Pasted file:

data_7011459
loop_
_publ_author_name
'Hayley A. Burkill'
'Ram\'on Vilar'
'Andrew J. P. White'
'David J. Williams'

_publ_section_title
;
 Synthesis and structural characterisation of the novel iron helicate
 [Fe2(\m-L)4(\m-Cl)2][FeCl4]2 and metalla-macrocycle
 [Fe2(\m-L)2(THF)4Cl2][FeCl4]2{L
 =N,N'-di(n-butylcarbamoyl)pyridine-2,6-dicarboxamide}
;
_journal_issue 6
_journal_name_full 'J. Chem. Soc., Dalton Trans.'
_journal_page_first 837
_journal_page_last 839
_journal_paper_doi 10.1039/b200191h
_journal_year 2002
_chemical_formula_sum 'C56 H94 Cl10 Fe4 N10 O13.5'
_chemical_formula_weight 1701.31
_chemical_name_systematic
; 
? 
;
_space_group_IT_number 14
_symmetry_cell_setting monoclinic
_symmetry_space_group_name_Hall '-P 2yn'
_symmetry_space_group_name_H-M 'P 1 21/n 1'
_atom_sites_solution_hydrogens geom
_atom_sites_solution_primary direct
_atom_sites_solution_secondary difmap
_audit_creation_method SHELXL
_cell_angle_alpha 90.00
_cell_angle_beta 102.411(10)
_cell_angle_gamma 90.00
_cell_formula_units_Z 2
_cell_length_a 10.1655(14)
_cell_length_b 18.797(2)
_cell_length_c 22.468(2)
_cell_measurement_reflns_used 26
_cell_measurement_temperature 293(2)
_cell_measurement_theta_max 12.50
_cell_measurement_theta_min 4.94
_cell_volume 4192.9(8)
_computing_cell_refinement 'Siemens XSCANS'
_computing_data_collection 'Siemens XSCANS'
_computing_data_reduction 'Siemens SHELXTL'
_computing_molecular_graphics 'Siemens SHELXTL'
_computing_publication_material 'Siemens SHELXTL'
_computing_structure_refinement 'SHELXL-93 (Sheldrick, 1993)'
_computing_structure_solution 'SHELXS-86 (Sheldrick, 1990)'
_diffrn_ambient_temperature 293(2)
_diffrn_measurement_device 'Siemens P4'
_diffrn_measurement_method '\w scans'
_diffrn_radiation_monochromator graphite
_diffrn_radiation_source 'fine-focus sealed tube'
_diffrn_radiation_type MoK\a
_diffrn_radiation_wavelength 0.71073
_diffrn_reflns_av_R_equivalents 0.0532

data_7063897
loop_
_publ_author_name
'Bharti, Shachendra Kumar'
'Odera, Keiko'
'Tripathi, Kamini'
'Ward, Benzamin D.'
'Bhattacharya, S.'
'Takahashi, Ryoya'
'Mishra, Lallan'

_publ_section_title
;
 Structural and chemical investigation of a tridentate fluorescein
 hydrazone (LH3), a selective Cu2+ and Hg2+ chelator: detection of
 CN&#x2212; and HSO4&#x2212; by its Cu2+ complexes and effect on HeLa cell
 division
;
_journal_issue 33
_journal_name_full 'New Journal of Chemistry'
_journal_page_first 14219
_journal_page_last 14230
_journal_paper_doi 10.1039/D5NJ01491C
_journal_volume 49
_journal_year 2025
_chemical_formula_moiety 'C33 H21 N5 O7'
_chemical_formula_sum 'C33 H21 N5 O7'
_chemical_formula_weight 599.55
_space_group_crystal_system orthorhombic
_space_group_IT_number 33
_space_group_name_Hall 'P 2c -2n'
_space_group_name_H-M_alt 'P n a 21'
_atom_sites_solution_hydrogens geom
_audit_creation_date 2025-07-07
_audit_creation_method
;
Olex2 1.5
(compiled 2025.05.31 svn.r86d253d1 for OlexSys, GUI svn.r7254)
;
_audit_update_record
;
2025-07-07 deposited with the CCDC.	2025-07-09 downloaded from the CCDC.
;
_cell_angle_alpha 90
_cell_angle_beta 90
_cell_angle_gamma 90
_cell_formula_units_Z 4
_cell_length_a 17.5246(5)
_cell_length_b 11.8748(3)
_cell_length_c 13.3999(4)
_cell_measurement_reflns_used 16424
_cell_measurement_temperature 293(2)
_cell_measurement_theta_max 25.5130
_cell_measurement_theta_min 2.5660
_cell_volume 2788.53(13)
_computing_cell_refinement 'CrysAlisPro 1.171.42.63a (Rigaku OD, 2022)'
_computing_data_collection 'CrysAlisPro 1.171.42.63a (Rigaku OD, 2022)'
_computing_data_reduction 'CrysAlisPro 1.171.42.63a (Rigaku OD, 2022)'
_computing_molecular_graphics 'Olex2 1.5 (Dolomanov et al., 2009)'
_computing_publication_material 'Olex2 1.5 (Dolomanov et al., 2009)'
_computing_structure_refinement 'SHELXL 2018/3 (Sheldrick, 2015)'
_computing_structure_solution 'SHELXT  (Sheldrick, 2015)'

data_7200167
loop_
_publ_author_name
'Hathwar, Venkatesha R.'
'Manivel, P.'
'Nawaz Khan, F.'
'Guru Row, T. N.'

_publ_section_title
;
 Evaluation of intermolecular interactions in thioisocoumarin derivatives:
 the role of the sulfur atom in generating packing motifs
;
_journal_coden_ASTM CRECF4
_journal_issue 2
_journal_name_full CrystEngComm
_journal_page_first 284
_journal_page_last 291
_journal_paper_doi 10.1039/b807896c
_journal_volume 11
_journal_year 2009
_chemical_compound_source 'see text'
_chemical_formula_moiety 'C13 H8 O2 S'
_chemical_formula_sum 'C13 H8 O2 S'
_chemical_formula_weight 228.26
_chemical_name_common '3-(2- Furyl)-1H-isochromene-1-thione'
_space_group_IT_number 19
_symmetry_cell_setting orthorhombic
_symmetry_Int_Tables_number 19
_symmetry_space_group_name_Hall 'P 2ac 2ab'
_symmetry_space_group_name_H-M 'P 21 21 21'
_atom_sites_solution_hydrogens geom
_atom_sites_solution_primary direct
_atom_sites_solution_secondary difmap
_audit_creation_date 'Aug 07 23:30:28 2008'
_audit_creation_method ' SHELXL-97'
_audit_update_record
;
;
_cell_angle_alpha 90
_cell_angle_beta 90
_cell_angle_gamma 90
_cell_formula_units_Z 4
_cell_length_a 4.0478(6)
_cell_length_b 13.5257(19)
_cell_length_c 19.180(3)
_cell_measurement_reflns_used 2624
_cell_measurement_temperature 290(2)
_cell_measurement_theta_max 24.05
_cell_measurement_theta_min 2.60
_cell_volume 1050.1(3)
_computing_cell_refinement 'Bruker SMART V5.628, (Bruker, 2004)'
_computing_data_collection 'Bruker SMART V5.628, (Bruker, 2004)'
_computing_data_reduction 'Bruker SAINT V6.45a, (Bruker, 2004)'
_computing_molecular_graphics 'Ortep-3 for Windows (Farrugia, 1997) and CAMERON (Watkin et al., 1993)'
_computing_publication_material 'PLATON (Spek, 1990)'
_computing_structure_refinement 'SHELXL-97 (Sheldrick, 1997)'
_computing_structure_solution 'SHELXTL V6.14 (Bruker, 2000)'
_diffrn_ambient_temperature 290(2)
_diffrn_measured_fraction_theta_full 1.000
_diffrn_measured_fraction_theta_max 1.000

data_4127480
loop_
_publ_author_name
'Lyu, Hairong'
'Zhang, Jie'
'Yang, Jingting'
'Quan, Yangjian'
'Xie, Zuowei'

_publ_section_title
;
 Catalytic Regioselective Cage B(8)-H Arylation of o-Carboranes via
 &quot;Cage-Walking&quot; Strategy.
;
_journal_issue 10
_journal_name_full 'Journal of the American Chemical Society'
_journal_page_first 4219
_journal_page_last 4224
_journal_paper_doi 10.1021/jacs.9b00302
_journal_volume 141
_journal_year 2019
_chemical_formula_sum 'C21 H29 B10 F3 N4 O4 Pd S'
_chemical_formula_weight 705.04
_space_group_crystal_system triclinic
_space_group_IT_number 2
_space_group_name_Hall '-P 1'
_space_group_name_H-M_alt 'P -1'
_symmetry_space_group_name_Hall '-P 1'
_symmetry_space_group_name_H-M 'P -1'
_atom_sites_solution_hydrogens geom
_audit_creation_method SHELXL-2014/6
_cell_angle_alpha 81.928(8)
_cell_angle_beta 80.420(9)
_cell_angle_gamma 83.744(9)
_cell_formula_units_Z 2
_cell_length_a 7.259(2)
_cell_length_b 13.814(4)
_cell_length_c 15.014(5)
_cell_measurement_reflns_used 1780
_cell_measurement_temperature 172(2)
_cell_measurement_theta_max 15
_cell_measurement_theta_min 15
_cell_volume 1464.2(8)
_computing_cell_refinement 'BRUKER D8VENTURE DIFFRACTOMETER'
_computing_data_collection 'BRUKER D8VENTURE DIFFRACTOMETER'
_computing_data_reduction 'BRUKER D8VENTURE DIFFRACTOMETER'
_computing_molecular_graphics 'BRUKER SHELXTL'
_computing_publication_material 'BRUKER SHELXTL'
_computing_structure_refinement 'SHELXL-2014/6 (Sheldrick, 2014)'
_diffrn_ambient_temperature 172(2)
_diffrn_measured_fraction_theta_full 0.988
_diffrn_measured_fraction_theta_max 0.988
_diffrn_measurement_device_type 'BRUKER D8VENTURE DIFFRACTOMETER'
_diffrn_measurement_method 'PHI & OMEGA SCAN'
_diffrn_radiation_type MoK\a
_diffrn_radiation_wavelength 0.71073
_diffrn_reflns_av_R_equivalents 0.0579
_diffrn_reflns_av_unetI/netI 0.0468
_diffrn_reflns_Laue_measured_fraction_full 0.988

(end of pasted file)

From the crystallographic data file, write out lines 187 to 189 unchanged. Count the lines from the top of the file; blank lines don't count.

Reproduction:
'Zhang, Jie'
'Yang, Jingting'
'Quan, Yangjian'